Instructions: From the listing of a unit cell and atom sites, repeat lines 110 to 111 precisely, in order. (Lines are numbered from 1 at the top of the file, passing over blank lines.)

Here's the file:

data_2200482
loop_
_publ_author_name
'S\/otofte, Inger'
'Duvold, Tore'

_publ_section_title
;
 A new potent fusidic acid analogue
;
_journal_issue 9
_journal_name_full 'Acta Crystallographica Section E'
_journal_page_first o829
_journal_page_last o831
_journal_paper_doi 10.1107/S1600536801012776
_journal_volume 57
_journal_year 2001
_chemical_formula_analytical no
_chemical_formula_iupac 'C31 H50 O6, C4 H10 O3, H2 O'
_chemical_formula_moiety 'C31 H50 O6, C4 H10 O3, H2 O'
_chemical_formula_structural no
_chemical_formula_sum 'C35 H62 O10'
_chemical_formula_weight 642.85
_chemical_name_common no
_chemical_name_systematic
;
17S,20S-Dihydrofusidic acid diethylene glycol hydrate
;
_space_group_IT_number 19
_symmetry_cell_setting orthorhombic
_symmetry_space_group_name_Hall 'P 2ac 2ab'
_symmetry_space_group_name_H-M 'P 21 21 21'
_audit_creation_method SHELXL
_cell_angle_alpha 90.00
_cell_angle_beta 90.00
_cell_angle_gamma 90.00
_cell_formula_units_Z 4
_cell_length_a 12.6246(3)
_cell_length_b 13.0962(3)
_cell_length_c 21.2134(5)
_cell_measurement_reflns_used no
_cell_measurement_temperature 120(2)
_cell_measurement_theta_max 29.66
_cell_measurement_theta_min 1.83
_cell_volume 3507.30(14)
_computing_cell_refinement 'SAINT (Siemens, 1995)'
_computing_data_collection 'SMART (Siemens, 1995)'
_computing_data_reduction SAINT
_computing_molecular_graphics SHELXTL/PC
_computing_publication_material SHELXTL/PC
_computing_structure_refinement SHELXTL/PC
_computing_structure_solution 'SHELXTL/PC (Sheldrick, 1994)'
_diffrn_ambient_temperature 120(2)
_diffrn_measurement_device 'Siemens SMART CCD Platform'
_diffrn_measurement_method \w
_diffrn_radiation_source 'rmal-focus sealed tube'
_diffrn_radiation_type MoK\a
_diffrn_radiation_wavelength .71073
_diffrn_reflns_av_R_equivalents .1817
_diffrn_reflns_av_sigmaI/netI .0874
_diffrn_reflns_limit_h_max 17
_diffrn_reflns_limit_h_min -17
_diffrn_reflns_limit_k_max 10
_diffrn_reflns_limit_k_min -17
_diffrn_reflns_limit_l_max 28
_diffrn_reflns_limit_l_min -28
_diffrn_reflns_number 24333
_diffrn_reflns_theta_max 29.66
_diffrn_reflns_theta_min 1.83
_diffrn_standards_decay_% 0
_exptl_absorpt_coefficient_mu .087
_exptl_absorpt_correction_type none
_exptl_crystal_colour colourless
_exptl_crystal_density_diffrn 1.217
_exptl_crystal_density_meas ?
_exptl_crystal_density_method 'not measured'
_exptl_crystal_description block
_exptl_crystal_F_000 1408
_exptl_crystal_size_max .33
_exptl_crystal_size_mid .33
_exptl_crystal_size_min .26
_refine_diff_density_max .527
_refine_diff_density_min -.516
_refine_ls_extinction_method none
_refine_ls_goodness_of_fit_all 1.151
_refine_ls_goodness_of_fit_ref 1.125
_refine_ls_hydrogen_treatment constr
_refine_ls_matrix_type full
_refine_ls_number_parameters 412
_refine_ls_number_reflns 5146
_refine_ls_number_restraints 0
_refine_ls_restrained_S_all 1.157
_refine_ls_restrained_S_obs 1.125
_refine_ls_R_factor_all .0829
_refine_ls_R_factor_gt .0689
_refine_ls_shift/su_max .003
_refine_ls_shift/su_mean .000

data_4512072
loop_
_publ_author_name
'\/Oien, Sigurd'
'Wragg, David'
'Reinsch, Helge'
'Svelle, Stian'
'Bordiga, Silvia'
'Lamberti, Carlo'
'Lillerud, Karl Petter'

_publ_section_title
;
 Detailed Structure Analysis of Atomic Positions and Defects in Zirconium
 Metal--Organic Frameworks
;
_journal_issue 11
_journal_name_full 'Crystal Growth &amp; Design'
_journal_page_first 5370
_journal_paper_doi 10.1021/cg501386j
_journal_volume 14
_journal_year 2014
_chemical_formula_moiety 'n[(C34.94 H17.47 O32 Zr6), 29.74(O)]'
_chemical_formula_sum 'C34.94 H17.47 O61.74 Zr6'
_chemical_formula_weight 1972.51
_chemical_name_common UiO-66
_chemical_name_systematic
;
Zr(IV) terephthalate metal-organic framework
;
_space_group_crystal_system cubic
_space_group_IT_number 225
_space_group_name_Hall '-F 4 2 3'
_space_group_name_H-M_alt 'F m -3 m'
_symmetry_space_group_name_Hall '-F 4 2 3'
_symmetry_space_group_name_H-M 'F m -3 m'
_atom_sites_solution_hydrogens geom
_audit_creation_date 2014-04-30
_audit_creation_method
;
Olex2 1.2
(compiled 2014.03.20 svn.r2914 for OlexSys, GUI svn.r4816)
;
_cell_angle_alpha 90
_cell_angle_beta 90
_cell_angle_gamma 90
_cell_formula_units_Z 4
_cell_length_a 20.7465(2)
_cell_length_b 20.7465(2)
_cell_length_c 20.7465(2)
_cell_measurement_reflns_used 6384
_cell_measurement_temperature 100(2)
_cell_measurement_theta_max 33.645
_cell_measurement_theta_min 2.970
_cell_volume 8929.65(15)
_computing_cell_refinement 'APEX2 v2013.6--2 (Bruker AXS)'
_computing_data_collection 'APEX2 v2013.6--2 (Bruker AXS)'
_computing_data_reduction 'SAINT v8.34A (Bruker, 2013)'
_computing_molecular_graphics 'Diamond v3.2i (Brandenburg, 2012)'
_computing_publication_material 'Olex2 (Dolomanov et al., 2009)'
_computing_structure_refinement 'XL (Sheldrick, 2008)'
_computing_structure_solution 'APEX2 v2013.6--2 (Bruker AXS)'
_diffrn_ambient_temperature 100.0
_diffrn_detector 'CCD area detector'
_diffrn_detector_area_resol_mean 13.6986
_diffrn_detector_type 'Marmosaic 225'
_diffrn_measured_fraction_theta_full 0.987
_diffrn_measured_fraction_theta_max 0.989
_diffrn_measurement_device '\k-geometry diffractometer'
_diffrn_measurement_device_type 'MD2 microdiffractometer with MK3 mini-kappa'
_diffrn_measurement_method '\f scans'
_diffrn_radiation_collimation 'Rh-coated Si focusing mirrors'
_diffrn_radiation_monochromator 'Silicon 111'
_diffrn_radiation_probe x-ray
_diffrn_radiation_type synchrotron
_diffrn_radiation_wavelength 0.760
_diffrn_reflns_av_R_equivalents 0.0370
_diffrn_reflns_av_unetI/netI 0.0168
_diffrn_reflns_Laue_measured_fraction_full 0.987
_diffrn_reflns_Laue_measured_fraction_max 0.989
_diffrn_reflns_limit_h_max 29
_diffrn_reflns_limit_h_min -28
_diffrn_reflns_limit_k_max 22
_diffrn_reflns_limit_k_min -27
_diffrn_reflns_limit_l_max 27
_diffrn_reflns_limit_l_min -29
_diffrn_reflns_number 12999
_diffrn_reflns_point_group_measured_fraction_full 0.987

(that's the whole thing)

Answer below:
 Metal--Organic Frameworks
;